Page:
'I have a duty to preserve it' - Why Tillmans still shoots nightlife

Wolfgang celebrates his 50th today and wants you to see what it was like back in the day - and what it's like now
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Love (Hands in Air), 1989, by Wolfgang Tillmans
Love (Hands in Air), 1989, by Wolfgang Tillmans

The German photographer Wolfgang Tillmans began his career photographing nightclubs roughly three decades ago. More conservative, career-minded types might have might have left the clubs behind after winning a significant award such as the Turner Prize, which Tillmans won in 2000.

But as he prepares to turn 50, the artist tells fellow Berlin nightlife lover, Luz Diaz in a new Crack Magazine podcast, that he feels duty-bound to document gay nightlife.

“For me, photographing queer spaces isn’t voyeurism,” he says in the podcast about Berlin nightlife, past and present, “I feel I have a duty to preserve it.”

Though Tillmans doesn’t photograph nightclubs very often, there are, as he says “rare moments when I overcome embarrassment, because [a place] is so amazing I want to record it, so there is a record of it.”

 

Wolfgang Tillmans Self-portrait (Christian) for Phaidon book, 2013, colour photograph
Wolfgang Tillmans Self-portrait (Christian) for Phaidon book, 2013, colour photograph

He gives the example of The Joiners’ Arms, a down-at-heel gay pub in East London, which, as the area gentrified “became the main watering hole of the East London gay creative scene,” he says.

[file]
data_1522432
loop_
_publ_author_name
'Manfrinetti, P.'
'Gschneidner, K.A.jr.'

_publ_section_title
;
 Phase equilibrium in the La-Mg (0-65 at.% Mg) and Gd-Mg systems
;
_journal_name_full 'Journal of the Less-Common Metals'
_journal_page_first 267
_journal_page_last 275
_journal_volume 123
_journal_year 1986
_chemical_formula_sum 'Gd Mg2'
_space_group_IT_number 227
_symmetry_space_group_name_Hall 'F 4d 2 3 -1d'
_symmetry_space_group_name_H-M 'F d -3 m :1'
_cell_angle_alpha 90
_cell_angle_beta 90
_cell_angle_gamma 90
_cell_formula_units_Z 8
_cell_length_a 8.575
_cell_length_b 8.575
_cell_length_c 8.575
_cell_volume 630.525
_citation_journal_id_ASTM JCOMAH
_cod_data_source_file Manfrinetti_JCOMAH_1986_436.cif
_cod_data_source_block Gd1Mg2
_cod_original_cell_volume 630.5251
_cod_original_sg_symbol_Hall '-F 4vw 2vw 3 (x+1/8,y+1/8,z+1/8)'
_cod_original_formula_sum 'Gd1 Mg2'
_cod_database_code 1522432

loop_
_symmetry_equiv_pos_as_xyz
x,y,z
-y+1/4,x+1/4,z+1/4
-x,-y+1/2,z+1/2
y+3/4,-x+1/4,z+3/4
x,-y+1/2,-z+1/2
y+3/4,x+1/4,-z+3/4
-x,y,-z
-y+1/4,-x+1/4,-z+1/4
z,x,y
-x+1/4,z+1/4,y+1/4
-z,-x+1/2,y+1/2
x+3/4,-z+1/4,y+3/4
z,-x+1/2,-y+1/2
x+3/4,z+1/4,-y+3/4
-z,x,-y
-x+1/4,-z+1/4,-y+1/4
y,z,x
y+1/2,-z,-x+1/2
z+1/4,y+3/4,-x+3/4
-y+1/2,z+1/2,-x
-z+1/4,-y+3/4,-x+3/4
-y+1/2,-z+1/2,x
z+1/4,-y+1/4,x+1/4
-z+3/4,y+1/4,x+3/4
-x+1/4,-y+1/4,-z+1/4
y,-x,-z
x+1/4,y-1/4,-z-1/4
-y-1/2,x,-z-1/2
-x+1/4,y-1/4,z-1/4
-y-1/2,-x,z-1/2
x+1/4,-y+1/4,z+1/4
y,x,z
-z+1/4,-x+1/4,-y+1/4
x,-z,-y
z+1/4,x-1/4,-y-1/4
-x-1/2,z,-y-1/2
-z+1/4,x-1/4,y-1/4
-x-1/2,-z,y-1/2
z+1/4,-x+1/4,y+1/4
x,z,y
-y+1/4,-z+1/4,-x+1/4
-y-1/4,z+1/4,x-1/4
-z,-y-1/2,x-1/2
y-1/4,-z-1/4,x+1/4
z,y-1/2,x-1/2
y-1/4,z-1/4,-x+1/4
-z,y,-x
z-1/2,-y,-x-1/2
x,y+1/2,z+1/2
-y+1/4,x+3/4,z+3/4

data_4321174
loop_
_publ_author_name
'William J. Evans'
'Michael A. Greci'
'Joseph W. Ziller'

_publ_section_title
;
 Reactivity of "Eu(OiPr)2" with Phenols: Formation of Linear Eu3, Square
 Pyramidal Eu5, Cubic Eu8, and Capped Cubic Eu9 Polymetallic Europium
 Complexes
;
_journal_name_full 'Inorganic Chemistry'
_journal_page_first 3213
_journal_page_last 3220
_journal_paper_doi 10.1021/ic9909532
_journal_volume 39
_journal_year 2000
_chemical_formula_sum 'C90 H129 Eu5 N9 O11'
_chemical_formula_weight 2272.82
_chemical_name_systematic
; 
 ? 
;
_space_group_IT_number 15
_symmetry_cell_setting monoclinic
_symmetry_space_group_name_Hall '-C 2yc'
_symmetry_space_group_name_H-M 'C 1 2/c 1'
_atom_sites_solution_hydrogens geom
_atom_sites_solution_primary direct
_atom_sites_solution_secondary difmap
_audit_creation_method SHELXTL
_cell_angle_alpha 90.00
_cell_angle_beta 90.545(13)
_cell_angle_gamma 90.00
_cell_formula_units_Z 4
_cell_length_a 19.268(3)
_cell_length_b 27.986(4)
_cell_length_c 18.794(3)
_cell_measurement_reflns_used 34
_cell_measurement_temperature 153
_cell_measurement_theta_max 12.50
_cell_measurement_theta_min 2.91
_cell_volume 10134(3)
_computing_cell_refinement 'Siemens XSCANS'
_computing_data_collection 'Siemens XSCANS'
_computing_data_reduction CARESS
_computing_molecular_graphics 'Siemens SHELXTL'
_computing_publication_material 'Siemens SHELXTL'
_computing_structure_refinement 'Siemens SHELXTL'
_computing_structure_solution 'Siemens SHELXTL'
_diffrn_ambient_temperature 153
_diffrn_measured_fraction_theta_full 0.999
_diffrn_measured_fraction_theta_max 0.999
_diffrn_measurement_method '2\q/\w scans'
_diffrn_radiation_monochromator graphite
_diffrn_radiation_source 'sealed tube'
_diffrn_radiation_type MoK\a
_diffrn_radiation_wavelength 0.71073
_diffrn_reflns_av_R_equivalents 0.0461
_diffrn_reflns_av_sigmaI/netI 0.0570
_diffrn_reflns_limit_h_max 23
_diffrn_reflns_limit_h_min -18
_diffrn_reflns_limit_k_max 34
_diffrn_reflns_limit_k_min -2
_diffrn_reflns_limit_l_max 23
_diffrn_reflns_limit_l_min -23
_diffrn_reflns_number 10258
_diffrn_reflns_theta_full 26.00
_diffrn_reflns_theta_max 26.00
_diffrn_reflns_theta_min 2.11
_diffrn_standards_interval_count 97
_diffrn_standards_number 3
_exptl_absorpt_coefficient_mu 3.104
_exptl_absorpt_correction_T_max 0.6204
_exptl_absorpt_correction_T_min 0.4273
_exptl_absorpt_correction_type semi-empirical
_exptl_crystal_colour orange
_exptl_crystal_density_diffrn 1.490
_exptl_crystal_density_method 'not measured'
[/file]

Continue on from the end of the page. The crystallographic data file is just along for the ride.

Not everyone in the place wanted their photograph taken, let alone printed or exhibited, and Tillmans decided against publishing his pictures, until after the Joiners closed for redevelopment in 2015.

He adopted a similar approach towards Spectrum, a slightly secretive bar in Brooklyn, which Tillmans describes as “such a fragile space, I would never publish it while it was running.”

Of course, the idea that certain clubs need preserving plays into the hoary old cliché, often put forward by erstwhile club-goers of a certain age, that it was all better, ‘back in the day’.

Tillmans doesn’t fall for this. “You can always say Berlin nightlife was better then,” he admits. “Berlin is getting more gentrified and, for me, there’s a certain mood that was there in the early 2000s that’s gone. But for others Berlin is still a haven of freedom. So, it’s no time to moan.”

 

 

 

 

You can listen to the full podcast here, which includes snippets of a few of Tillmans’ favourite house and techno records. Meanwhile, to understand how this photographer went from the dance floor to the Turner Prize and on to a Tate retrospective and the walls of tasteful collectors, order a copy of our fully updated Wolfgang Tillmans Contemporary Artist series book here.

 

Wolfgang Tillmans


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